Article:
LAS VEGAS — Voice, connectivity and AI took center stage at the Consumer Electronics Show last week. If this year’s CES is any indication, these three building blocks will compose the holy trinity of consumer electronics devices that will drive the market in 2018 and further into the future.
Voice assistants are now poised to move into wearables, headphones, baby monitors, lamps, TV remotes and vehicles. Paul Beckmann, founder and chief technology officer of DSP Concepts, told EE Times, “We are witnessing a Cambrian explosion around voice.”
Baidu shows off a voice-enabled smart speaker lamp (photo: Baidu)
At CES, Baidu, known as “China’s Google,” shouted out most loudly for voice by unveiling and opening to developers its Duer OS-based platform. Neither its voice-enabled lamp, ceiling-mounted projector nor screen need Alexa or Google Assist. A growing number of vendors are gravitating toward voice, as Baidu loves to say, at “China speed.”
Connectivity in consumer devices is already a given. The next necessity is the ability to “mix and match” different wireless networks, stressed Silicon Labs CEO Tyson Tuttle. Casually slapping onto IoT devices a connectivity chip originally designed for smartphones will no longer suffice, he explained. Systems need dynamic multi-protocol software and the ability to time-slice different wireless networks.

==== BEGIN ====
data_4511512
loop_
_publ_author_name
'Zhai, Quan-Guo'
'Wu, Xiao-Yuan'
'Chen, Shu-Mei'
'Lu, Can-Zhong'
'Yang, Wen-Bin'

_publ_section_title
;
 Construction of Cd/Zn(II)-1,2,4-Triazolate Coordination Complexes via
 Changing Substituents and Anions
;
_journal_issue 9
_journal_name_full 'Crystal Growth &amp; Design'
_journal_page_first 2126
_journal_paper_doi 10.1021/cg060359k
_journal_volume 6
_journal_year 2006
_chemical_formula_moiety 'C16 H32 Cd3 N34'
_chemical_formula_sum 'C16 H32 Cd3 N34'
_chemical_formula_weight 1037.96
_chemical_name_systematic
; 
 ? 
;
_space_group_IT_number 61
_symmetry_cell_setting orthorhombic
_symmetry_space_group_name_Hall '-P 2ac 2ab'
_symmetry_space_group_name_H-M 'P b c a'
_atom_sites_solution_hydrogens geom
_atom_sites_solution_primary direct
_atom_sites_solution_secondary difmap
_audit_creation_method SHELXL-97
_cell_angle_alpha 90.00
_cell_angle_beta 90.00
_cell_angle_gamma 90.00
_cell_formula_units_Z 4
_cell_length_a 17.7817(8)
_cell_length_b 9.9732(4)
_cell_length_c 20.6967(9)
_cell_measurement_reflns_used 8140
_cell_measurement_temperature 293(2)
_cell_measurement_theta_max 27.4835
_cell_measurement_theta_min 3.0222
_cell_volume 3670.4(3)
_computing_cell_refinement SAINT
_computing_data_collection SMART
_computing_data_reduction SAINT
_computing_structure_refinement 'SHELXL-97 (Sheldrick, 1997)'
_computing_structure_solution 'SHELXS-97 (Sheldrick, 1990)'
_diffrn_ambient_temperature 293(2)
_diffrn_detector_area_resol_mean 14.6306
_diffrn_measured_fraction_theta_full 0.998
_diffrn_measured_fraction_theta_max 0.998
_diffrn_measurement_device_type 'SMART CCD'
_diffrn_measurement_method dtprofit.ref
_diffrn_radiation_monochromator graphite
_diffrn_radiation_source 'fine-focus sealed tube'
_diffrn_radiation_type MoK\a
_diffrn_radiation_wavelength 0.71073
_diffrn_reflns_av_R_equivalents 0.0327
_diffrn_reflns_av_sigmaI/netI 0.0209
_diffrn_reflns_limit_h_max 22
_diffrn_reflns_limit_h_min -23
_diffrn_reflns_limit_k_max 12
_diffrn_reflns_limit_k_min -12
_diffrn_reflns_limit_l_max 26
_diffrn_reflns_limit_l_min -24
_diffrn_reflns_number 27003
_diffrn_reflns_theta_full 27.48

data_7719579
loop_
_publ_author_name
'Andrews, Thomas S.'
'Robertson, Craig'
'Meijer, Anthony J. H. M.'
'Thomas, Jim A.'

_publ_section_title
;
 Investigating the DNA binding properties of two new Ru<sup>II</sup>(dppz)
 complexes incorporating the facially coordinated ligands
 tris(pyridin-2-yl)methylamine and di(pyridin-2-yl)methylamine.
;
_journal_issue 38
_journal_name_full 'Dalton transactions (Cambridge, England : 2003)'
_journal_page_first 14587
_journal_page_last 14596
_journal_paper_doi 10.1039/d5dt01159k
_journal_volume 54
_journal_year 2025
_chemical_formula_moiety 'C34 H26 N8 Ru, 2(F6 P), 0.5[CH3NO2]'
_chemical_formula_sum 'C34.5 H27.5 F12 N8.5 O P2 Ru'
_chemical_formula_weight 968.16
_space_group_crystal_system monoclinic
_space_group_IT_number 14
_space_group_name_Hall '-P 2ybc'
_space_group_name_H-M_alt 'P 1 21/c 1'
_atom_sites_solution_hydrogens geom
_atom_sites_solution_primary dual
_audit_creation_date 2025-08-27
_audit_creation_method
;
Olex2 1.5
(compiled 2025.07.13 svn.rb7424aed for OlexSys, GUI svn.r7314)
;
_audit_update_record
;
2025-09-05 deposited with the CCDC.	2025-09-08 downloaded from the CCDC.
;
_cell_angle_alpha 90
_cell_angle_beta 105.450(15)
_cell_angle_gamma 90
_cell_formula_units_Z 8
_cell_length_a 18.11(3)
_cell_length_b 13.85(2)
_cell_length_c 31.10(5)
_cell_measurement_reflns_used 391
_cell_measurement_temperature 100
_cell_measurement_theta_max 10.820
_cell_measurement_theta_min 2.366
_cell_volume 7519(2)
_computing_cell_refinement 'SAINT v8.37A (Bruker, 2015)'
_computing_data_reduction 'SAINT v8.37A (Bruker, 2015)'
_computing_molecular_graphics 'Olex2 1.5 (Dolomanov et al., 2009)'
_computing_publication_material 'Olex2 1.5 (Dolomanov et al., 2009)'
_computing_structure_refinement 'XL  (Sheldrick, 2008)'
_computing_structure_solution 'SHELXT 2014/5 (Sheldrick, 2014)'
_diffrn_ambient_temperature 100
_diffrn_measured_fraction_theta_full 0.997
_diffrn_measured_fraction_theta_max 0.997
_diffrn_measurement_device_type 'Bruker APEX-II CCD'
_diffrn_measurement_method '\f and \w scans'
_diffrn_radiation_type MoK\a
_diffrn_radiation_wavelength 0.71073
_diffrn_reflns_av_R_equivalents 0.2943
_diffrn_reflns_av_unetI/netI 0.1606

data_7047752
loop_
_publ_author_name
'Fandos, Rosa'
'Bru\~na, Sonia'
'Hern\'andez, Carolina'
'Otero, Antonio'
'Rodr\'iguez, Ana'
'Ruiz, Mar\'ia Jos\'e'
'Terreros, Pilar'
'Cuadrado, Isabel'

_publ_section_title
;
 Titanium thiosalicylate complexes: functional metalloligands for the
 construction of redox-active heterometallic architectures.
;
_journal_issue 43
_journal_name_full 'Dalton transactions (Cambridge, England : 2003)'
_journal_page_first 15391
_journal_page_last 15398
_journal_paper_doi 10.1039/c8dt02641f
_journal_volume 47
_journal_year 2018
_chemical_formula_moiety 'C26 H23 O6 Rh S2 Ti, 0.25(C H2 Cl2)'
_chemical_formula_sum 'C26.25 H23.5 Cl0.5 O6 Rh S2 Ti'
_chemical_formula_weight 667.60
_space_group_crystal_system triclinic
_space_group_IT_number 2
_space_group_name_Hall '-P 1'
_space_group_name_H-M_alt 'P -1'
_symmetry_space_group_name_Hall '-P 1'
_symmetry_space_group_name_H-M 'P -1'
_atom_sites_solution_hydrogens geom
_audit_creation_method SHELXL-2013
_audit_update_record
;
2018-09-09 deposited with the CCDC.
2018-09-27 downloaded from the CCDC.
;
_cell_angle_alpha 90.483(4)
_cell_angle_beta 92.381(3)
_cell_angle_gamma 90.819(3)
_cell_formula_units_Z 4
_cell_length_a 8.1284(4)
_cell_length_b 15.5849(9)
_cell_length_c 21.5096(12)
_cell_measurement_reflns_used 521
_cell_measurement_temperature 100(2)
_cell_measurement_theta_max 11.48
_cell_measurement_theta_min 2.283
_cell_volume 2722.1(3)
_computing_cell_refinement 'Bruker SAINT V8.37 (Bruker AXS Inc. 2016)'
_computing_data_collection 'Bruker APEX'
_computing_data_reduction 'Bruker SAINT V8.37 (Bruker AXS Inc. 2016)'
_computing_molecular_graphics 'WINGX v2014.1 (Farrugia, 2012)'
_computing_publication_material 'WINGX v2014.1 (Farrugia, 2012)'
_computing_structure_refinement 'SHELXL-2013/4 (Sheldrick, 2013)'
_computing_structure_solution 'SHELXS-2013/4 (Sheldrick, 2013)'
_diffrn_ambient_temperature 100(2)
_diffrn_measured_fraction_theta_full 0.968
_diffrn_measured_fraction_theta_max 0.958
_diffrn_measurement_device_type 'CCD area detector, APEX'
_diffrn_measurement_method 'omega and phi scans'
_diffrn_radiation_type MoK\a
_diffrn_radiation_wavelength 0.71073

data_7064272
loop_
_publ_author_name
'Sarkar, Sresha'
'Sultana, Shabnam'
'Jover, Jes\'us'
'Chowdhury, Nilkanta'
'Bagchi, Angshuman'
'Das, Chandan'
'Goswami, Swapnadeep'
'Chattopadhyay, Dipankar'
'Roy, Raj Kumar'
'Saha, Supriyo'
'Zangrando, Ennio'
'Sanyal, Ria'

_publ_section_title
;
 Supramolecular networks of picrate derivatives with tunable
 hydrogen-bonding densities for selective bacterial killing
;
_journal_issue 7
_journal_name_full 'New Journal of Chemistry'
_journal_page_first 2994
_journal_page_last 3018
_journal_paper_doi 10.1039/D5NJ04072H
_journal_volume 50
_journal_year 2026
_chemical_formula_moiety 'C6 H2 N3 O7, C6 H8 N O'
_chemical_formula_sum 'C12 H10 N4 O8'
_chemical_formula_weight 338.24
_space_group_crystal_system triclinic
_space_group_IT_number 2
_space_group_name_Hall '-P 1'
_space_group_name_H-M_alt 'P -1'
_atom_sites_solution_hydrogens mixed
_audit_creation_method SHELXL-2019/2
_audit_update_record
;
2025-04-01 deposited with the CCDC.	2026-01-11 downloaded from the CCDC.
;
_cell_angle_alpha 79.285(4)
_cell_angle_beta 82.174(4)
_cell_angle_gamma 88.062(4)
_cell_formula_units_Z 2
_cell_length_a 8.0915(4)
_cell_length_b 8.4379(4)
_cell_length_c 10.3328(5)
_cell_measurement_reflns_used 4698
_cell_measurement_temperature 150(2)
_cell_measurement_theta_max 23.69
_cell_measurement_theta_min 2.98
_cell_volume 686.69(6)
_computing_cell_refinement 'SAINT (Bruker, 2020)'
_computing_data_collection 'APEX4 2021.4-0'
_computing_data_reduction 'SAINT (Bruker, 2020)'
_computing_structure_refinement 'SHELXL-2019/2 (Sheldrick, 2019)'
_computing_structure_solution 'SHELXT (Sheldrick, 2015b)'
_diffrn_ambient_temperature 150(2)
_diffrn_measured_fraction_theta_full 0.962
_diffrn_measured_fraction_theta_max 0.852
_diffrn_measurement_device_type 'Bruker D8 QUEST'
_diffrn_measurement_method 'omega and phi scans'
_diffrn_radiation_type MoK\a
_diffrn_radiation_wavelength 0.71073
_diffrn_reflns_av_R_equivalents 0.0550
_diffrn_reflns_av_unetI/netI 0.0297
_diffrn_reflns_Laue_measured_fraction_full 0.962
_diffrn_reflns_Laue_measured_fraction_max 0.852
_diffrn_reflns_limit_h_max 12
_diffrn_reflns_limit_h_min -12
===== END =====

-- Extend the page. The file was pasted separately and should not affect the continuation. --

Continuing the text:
While AI dominates attention as a key enabler for highly automated vehicles, Gideon Wertheizer, CEO of Ceva, told us, “I see AI getting out of the fantasy world.” Vendors are now trying to “set up parameters to use AI to solve specific problems in a random environment,” he explained.
In other words, companies are learning to use AI in bite-size and apply it to specific tasks, rather than depending on AI to solve the world’s problems.
Voice goes on the road
Voice is going to be critical both in the home and on the road.
Bosch announced at CES its plan to seat its voice assistant behind the wheel. “We are putting an end to the button chaos in the cockpit,” declared Dirk Hoheisel, a member of the board of management of Robert Bosch GmbH. Elektrobit promised at CES that it will be among the first Amazon Alexa automotive software integrators.
Bosch to develop 'natural language' in-car voice assist system (photo: Bosch)
As it unveiled its Duer OS-based Apollo 2.0 platform, dubbed “Android for automated vehicles,” Baidu asserted that voice assistance will be an integral part of the platform. Qi Lu, Baidu's vice chairman, said, “There will be no border between a home and a vehicle. Whatever you can do at home, you should be able to do it in cars.”
Whether at home or in vehicles, isolating voice and sending clear signals all the way to the cloud is very hard, Ceva’s Wertheizer pointed out. “We are surrounded by noise.” Naturally, solutions for homes and cars must be able to handle a set of very different noise environments.
News sources:EET USReturn